Litter on state highways
Dealing with litter is a costly issue on Washington roads. We address it through litter collection programs and the Adopt-a-Highway program. Littering is illegal under Washington state law.
The problem with litter
In 2022, WSDOT collected and disposed of 1,400 tons of trash from state highways across Washington - roughly the weight of six blue whales. $6.6 million was spent by WSDOT on litter cleanup last year alone. Addressing the problem requires partnerships with many agencies and organizations – including the traveling public who also have an important role to play by stopping litter from reaching roadways in the first place.
Cost of litter control for state highways
WSDOT and the Department of Ecology, the state's litter funded agency, spend a combined $12 million annually to pick up and dispose of litter. WSDOT's primary responsibilities include:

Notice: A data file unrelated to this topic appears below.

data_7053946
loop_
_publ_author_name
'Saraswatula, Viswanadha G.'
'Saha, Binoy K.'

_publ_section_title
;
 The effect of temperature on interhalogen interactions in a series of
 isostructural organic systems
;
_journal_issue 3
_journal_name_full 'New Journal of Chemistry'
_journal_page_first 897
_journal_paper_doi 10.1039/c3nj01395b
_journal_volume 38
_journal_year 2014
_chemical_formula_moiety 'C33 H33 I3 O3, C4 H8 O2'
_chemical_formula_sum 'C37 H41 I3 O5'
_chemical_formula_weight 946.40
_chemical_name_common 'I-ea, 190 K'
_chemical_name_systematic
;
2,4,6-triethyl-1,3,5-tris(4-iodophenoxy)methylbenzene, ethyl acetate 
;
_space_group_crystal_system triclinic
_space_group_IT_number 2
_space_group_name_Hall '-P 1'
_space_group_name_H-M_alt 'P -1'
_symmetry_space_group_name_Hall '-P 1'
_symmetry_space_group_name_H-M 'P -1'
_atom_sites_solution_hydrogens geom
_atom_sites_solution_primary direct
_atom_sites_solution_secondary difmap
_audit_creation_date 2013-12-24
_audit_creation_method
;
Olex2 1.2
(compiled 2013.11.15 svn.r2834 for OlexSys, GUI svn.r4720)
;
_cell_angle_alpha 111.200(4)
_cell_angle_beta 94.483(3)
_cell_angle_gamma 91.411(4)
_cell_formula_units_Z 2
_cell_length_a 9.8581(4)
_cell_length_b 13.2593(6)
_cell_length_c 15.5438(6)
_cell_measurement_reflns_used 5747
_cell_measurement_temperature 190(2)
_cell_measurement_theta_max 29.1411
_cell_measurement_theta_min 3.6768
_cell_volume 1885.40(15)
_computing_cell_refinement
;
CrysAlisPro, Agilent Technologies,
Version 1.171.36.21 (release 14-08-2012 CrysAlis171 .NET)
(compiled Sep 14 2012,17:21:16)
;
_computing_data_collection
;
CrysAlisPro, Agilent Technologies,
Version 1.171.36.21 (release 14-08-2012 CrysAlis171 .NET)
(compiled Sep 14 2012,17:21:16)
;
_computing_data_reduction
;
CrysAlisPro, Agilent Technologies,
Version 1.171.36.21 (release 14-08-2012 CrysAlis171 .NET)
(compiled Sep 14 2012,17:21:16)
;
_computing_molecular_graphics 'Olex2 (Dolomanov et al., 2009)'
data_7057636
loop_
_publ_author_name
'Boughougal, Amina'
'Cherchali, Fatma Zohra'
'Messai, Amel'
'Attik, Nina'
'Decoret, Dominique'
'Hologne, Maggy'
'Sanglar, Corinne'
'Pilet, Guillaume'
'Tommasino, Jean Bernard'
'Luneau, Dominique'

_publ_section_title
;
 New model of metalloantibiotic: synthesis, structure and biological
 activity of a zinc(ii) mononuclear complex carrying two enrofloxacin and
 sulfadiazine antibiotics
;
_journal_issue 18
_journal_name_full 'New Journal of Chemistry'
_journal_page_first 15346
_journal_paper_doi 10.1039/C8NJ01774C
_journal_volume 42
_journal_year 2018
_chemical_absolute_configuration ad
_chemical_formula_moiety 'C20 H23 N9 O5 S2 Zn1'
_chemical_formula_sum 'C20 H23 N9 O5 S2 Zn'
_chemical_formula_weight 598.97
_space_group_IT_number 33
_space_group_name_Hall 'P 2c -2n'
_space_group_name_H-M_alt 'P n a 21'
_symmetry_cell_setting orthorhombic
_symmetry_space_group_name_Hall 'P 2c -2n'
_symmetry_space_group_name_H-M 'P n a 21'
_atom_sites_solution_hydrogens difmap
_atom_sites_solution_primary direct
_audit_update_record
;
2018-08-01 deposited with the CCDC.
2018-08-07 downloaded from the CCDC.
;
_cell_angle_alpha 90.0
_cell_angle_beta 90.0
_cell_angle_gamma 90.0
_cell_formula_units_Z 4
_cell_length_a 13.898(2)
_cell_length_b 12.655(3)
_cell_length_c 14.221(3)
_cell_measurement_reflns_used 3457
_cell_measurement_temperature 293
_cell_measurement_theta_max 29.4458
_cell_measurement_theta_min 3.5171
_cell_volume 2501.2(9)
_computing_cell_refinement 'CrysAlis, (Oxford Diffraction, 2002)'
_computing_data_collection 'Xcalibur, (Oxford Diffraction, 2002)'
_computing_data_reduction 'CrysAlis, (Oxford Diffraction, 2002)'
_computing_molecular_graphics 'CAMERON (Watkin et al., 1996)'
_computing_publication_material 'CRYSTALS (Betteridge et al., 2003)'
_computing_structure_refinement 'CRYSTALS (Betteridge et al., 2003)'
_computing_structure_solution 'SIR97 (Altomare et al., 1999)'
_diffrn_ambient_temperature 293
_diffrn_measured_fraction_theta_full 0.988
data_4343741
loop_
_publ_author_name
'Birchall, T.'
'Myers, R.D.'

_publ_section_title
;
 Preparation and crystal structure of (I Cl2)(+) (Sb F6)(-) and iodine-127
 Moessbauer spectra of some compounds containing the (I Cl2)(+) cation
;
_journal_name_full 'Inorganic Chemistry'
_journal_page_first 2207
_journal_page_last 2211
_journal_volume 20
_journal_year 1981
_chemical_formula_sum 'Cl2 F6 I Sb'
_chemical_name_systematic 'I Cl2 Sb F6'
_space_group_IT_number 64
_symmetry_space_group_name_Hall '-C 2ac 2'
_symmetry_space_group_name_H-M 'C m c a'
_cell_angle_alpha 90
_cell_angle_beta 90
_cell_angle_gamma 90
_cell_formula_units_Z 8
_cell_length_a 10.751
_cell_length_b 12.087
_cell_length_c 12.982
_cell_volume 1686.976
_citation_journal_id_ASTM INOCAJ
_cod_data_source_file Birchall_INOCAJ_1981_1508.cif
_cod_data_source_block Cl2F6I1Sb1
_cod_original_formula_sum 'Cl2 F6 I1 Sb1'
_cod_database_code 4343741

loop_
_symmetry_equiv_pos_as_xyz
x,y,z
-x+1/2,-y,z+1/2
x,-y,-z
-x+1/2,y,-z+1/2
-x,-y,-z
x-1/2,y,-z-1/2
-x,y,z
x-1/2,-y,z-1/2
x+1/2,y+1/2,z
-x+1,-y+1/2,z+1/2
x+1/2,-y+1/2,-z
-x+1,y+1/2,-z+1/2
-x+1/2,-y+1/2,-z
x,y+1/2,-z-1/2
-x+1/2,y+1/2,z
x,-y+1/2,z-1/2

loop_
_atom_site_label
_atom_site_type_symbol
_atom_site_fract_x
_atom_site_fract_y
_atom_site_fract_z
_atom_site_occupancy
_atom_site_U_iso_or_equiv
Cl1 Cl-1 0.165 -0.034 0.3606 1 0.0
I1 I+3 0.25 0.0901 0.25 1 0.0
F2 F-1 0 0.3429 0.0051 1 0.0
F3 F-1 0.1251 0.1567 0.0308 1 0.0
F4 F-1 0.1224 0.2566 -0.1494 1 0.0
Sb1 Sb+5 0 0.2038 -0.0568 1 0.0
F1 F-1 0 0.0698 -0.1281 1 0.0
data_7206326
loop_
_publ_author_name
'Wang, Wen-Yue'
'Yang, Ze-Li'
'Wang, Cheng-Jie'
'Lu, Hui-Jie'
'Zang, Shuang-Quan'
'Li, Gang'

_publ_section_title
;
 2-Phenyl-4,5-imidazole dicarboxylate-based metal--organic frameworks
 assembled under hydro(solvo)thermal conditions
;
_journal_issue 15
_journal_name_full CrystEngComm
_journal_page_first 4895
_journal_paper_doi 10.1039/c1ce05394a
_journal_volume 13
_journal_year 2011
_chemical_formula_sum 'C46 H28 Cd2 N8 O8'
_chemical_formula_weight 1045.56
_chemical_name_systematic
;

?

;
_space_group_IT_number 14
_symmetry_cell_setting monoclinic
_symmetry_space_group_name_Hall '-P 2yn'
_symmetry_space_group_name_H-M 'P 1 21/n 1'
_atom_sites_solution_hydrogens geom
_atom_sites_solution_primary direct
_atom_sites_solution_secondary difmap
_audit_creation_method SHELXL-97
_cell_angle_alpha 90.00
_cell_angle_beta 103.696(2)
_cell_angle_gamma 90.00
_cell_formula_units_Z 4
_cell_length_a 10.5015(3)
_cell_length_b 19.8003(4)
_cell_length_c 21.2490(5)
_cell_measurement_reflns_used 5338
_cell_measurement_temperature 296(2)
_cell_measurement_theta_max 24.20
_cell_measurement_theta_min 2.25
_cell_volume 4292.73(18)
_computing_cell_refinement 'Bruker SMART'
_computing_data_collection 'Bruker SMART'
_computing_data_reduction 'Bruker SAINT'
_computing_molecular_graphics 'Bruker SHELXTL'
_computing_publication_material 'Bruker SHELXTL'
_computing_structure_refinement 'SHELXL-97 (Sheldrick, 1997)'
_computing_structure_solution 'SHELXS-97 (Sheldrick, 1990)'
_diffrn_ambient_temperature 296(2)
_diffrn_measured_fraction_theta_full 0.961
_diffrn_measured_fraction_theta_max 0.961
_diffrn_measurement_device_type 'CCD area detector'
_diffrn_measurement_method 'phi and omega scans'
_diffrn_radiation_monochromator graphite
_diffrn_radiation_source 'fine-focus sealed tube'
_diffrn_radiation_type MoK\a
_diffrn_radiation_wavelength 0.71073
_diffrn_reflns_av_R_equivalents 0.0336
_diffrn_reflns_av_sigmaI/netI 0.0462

- Pick up and disposal of litter bags.
- Pick up and disposal of large debris, such as furniture, tires and dead animals.
- Payments to the Department of Corrections crews for litter pick up.
- Administration of the Adopt-a-Highway program.
The Washington State Patrol issues fines to people who litter. Littering, illegal dumping, and driving with an unsecured vehicle load is punishable under Washington state law.
The Department of Ecology conducts litter studies, hires and maintains adult and youth litter crews and leads public education campaigns on litter prevention.
Washington State laws on litter issues
The following sections of the Revised Code of Washington (RCW) address litter on state highways:
- RCW 70.93 Waste Reduction, recycling, and model litter control act.
- RCW 47.40.100 State Adopt-A-Highway program.
- RCW 46.61.655 Secure your load rules for drivers.